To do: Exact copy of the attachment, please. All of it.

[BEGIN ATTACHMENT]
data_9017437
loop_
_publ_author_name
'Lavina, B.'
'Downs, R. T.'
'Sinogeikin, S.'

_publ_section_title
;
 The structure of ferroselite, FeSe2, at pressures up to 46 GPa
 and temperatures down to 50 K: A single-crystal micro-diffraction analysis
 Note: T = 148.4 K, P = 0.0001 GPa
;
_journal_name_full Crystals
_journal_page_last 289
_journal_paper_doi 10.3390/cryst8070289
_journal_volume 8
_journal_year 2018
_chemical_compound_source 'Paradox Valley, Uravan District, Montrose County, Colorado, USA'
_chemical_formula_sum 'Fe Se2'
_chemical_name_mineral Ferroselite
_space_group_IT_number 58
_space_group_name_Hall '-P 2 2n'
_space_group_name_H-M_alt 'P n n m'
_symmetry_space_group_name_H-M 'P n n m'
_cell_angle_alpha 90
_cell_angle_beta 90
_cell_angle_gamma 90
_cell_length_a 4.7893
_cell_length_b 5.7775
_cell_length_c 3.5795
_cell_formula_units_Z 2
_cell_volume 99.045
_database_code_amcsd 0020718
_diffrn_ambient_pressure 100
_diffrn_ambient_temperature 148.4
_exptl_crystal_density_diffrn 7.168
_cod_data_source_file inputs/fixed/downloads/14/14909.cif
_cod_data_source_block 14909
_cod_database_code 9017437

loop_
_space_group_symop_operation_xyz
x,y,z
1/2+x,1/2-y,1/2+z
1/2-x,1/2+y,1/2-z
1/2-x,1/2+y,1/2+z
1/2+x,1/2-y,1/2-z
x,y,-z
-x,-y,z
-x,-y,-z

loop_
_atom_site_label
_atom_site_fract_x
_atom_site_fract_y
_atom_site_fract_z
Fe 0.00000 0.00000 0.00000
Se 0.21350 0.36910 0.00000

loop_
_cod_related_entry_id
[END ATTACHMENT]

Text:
data_9017437
loop_
_publ_author_name
'Lavina, B.'
'Downs, R. T.'
'Sinogeikin, S.'

_publ_section_title
;
 The structure of ferroselite, FeSe2, at pressures up to 46 GPa
 and temperatures down to 50 K: A single-crystal micro-diffraction analysis
 Note: T = 148.4 K, P = 0.0001 GPa
;
_journal_name_full Crystals
_journal_page_last 289
_journal_paper_doi 10.3390/cryst8070289
_journal_volume 8
_journal_year 2018
_chemical_compound_source 'Paradox Valley, Uravan District, Montrose County, Colorado, USA'
_chemical_formula_sum 'Fe Se2'
_chemical_name_mineral Ferroselite
_space_group_IT_number 58
_space_group_name_Hall '-P 2 2n'
_space_group_name_H-M_alt 'P n n m'
_symmetry_space_group_name_H-M 'P n n m'
_cell_angle_alpha 90
_cell_angle_beta 90
_cell_angle_gamma 90
_cell_length_a 4.7893
_cell_length_b 5.7775
_cell_length_c 3.5795
_cell_formula_units_Z 2
_cell_volume 99.045
_database_code_amcsd 0020718
_diffrn_ambient_pressure 100
_diffrn_ambient_temperature 148.4
_exptl_crystal_density_diffrn 7.168
_cod_data_source_file inputs/fixed/downloads/14/14909.cif
_cod_data_source_block 14909
_cod_database_code 9017437

loop_
_space_group_symop_operation_xyz
x,y,z
1/2+x,1/2-y,1/2+z
1/2-x,1/2+y,1/2-z
1/2-x,1/2+y,1/2+z
1/2+x,1/2-y,1/2-z
x,y,-z
-x,-y,z
-x,-y,-z

loop_
_atom_site_label
_atom_site_fract_x
_atom_site_fract_y
_atom_site_fract_z
Fe 0.00000 0.00000 0.00000
Se 0.21350 0.36910 0.00000

loop_
_cod_related_entry_id